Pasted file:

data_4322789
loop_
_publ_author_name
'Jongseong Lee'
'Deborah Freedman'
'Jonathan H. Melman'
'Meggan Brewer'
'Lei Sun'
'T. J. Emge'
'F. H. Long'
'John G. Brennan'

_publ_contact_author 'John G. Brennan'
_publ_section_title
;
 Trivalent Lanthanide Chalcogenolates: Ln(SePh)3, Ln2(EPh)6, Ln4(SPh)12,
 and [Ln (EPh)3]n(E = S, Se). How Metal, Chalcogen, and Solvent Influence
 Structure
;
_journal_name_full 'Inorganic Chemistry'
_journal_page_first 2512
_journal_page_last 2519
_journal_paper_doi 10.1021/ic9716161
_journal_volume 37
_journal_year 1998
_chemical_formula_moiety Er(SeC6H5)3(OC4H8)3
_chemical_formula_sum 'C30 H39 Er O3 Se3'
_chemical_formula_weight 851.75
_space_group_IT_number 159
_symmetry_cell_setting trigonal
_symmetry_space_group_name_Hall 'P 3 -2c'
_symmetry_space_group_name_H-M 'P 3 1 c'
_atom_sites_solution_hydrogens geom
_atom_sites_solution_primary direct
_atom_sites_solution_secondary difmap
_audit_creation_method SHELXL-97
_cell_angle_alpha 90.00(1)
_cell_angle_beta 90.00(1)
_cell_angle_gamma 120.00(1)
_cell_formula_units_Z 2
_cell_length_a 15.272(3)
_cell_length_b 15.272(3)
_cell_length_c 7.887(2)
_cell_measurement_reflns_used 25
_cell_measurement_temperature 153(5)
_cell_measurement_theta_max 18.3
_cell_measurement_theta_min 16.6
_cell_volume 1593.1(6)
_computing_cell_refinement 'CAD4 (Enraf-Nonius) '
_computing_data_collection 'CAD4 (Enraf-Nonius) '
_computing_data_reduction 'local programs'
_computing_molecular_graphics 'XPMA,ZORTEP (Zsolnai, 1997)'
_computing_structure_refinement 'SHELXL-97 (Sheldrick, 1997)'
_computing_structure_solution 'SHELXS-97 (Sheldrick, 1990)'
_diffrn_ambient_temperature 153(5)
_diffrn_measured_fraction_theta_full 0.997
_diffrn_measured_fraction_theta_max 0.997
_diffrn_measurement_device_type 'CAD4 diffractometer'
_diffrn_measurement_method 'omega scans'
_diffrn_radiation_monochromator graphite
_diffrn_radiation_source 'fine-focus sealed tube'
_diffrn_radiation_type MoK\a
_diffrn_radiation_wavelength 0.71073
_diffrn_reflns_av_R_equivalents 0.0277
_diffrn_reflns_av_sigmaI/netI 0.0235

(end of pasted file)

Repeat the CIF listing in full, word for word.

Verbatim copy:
data_4322789
loop_
_publ_author_name
'Jongseong Lee'
'Deborah Freedman'
'Jonathan H. Melman'
'Meggan Brewer'
'Lei Sun'
'T. J. Emge'
'F. H. Long'
'John G. Brennan'

_publ_contact_author 'John G. Brennan'
_publ_section_title
;
 Trivalent Lanthanide Chalcogenolates: Ln(SePh)3, Ln2(EPh)6, Ln4(SPh)12,
 and [Ln (EPh)3]n(E = S, Se). How Metal, Chalcogen, and Solvent Influence
 Structure
;
_journal_name_full 'Inorganic Chemistry'
_journal_page_first 2512
_journal_page_last 2519
_journal_paper_doi 10.1021/ic9716161
_journal_volume 37
_journal_year 1998
_chemical_formula_moiety Er(SeC6H5)3(OC4H8)3
_chemical_formula_sum 'C30 H39 Er O3 Se3'
_chemical_formula_weight 851.75
_space_group_IT_number 159
_symmetry_cell_setting trigonal
_symmetry_space_group_name_Hall 'P 3 -2c'
_symmetry_space_group_name_H-M 'P 3 1 c'
_atom_sites_solution_hydrogens geom
_atom_sites_solution_primary direct
_atom_sites_solution_secondary difmap
_audit_creation_method SHELXL-97
_cell_angle_alpha 90.00(1)
_cell_angle_beta 90.00(1)
_cell_angle_gamma 120.00(1)
_cell_formula_units_Z 2
_cell_length_a 15.272(3)
_cell_length_b 15.272(3)
_cell_length_c 7.887(2)
_cell_measurement_reflns_used 25
_cell_measurement_temperature 153(5)
_cell_measurement_theta_max 18.3
_cell_measurement_theta_min 16.6
_cell_volume 1593.1(6)
_computing_cell_refinement 'CAD4 (Enraf-Nonius) '
_computing_data_collection 'CAD4 (Enraf-Nonius) '
_computing_data_reduction 'local programs'
_computing_molecular_graphics 'XPMA,ZORTEP (Zsolnai, 1997)'
_computing_structure_refinement 'SHELXL-97 (Sheldrick, 1997)'
_computing_structure_solution 'SHELXS-97 (Sheldrick, 1990)'
_diffrn_ambient_temperature 153(5)
_diffrn_measured_fraction_theta_full 0.997
_diffrn_measured_fraction_theta_max 0.997
_diffrn_measurement_device_type 'CAD4 diffractometer'
_diffrn_measurement_method 'omega scans'
_diffrn_radiation_monochromator graphite
_diffrn_radiation_source 'fine-focus sealed tube'
_diffrn_radiation_type MoK\a
_diffrn_radiation_wavelength 0.71073
_diffrn_reflns_av_R_equivalents 0.0277
_diffrn_reflns_av_sigmaI/netI 0.0235